The Way Forward

It is evident that stakeholder capitalism is here to stay, and it has the potential to drive long-term resilience and profitability. Investors, regulators, and corporations must work together with each other and with civil society in order to ensure that we are on the right track to turning ESG from a fleeting trend, to a tangible reality. 

AVPN launched the Sustainability Dialogues series to provide Asia-based businesses and financial organisations insights and practical guidance on what ESG means for them in the context of the current crisis and beyond. Watch the full recording of Building Strategic Partnerships between Investors and Businesses.



A. Environmental Stewardship
To protect the environment, we organize programmes like mangrove nursery and Reforestation, Coastal and River Clean-Up, Community Based Environmental Solid Waste Management, Environmental IEC Campaign and Eco-Academy

B. Food Security and Sustainable Livelihood
To ensure a sustainable livelihood for the community, eco-tourism include Buhatan River Cruise Visitor Center Buhatan River Mangrove Boardwalk are run by the community. Others include Organic Vegetable and Root crops Farming, Vegetable and Root crops Chips and by-products Processing and establishing a Zero waste store.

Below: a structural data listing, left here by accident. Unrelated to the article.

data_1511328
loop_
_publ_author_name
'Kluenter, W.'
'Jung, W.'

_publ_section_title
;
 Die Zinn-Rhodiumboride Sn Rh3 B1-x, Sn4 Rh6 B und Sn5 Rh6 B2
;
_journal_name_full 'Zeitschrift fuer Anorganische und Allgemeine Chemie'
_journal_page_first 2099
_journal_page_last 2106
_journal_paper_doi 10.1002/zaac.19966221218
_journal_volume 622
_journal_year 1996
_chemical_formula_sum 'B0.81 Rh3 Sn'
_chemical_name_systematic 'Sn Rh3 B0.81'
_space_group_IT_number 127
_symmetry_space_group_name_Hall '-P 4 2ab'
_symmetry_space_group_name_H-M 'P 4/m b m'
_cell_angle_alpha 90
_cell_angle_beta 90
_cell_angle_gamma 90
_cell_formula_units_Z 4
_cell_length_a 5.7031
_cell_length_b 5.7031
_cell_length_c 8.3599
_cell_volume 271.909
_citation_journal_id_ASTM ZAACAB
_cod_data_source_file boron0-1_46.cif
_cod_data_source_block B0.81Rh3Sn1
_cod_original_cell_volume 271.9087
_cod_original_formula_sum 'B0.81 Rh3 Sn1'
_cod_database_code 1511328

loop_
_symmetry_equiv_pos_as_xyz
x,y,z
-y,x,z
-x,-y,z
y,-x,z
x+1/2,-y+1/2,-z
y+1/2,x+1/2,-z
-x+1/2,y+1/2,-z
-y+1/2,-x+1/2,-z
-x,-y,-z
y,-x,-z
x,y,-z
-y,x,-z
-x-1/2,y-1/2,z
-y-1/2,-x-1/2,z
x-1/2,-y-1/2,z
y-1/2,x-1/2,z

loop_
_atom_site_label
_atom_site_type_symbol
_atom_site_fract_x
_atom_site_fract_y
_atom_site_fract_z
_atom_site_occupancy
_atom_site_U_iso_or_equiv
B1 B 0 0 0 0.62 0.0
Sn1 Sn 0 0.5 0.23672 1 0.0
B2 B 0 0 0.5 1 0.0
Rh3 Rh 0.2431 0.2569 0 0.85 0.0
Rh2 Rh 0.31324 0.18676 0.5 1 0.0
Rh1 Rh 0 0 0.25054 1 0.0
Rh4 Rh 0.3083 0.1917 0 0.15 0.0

C. Empowered Communities
To empower the community, we provide product and Agri-Enterprise Development Training, Immersion and Learnings Exchange Program, Earth Warrior Training and Community Based Social Entrepreneurship Training


Prachi Seth

Did you enjoy reading this?

You might also be interested in


Can You Do Well by Doing Good? Four Ways to Be a Better Impact Investor


Don’t Forget “Impact” in Impact Investing – The Case of India


Social Investing in Asia: What has Worked?